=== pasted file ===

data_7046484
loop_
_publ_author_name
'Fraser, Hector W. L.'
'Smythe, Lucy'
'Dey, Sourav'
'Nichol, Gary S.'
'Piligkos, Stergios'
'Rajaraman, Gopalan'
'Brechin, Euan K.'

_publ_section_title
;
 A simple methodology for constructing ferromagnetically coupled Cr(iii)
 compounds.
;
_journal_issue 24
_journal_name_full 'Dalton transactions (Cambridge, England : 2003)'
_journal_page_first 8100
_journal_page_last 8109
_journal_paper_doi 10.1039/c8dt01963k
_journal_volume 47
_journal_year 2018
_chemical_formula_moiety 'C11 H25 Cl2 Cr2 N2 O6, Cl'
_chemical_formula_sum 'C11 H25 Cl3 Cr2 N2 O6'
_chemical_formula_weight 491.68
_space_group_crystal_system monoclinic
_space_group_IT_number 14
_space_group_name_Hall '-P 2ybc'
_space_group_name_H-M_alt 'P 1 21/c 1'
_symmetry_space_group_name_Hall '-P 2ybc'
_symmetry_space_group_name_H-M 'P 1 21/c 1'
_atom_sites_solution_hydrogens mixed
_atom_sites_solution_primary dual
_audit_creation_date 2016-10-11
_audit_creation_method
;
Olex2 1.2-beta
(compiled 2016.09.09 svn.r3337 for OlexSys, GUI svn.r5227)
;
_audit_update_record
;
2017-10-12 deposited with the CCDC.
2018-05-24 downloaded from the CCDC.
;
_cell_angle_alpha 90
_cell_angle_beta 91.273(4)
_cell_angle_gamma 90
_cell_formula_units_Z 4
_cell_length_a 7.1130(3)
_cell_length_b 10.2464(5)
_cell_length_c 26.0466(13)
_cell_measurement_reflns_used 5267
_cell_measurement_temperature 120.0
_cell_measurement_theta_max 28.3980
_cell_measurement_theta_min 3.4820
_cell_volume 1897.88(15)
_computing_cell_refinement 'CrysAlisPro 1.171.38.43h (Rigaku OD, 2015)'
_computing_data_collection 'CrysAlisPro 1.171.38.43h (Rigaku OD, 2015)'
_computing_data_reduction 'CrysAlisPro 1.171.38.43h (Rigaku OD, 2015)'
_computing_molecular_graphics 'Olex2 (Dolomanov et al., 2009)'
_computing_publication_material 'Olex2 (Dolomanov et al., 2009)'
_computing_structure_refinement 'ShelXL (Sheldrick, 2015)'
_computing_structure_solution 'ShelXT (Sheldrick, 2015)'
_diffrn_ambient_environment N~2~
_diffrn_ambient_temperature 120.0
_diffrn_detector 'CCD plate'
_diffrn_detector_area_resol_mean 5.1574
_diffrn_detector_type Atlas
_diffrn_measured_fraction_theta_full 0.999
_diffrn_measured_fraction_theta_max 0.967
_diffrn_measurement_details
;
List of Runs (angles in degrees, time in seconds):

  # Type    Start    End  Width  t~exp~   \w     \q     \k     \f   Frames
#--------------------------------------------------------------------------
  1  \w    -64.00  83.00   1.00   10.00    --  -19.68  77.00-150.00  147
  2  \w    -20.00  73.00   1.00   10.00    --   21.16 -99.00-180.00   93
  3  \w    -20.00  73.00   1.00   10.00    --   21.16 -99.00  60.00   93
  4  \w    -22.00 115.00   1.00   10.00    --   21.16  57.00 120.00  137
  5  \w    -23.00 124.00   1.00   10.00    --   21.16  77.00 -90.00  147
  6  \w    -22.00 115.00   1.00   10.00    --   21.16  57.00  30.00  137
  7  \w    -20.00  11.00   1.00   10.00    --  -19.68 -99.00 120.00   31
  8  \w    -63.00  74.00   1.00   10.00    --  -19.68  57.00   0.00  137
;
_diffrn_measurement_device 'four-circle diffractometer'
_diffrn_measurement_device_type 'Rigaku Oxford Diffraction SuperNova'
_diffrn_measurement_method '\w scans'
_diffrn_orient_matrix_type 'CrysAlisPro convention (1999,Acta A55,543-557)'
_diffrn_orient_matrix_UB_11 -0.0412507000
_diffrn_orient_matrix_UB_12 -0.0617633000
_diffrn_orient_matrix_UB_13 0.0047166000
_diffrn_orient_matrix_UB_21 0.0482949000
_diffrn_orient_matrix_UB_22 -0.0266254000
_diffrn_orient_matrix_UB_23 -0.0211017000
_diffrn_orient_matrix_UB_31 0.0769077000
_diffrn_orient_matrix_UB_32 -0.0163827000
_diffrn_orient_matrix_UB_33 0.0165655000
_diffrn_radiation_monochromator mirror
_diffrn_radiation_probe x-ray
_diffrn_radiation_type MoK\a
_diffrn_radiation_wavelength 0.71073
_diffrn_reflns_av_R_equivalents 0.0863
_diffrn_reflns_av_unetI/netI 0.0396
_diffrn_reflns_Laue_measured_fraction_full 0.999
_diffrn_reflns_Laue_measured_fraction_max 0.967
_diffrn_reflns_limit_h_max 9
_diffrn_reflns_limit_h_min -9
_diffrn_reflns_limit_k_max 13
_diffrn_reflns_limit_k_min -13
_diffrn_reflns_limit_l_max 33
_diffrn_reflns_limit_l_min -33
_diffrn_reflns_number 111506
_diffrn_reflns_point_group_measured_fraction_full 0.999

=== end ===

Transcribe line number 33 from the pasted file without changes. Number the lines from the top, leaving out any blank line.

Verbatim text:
_atom_sites_solution_primary dual